If we’re going to use XML to exchange documents electronically, we must be able to judge whether a document meets a certain set of necessary requirements. For example, an electronic invoice must, at minimum, include an invoice number, a date, and at least one item. Our systems should be smart enough to reject an invoice if it doesn’t contain the required information. Additionally, we should be able to create these requirements ourselves.
You can associate a document type definition (DTD) with an XML document to enforce these sorts of rules. You can either create a DTD or use one that already exists. A major goal of XML is to encourage various groups (industry, community, academic, etc.) to form standards bodies to define collective DTDs. Eventually, these DTDs will form the basis for a variety of electronic data exchange systems.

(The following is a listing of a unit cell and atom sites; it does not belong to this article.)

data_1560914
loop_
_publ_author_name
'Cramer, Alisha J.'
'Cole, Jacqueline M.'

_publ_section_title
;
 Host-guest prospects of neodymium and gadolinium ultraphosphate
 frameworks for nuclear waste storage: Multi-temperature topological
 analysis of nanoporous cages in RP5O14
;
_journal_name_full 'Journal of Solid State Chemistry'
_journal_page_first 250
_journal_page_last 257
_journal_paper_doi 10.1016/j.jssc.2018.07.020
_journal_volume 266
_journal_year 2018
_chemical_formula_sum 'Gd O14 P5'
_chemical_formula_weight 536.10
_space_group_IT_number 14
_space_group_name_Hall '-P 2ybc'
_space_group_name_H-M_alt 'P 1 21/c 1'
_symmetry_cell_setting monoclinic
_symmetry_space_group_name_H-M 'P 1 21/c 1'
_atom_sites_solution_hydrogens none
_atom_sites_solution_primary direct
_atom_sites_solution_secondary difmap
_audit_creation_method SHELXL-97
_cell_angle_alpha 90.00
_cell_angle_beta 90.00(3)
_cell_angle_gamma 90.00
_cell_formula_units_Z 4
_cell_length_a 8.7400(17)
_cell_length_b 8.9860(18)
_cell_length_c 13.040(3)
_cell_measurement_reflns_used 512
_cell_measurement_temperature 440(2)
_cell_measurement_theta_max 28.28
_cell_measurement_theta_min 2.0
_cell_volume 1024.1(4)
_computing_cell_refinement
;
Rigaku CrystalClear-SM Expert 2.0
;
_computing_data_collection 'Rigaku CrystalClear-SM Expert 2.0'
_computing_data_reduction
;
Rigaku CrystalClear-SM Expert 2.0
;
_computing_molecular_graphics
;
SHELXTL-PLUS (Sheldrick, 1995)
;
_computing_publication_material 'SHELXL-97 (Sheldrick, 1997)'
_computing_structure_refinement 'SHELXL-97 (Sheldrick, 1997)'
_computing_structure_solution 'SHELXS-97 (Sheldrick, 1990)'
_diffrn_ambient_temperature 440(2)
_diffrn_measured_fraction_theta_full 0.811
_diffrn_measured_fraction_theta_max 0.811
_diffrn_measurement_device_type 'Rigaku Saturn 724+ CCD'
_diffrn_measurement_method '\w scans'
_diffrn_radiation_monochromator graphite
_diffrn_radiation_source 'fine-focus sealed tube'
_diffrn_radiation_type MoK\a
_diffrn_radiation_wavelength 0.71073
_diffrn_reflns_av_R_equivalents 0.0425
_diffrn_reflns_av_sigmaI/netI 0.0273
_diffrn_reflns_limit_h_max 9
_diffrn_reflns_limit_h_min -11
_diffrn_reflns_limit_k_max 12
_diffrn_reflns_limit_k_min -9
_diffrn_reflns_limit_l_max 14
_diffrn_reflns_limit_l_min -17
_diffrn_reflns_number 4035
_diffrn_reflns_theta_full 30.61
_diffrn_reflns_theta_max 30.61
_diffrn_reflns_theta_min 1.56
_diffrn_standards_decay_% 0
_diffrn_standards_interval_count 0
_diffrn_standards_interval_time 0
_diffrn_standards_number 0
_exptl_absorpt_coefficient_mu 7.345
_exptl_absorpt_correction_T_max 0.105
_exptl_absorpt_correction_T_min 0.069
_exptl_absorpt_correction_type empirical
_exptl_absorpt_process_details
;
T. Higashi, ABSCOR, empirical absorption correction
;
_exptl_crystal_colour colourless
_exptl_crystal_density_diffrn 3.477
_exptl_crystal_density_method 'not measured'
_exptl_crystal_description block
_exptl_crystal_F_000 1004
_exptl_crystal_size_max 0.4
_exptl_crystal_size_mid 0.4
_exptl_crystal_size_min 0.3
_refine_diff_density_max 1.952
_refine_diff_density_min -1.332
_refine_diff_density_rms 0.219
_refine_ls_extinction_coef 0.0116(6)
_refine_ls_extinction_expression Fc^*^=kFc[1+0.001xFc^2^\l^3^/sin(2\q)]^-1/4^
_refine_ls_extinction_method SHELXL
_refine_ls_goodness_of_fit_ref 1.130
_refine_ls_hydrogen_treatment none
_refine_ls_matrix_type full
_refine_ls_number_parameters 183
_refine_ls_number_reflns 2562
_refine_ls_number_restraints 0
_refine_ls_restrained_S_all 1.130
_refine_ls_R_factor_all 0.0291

A DTD is a lot like a database schema. Just as you would define the columns in a database table, you can use a DTD to define the name and datatype of every element that can appear in an XML document. Just as you define a column constraint, you can require that particular elements appear within the document. Just as you would normalize a set of database tables into one-to-many or one-to-one relationships, you can create the same relationships by defining how the elements can be hierarchically nested.
Let’s revisit the invoice example from the beginning of this chapter. If we were to simply model a basic invoice using ...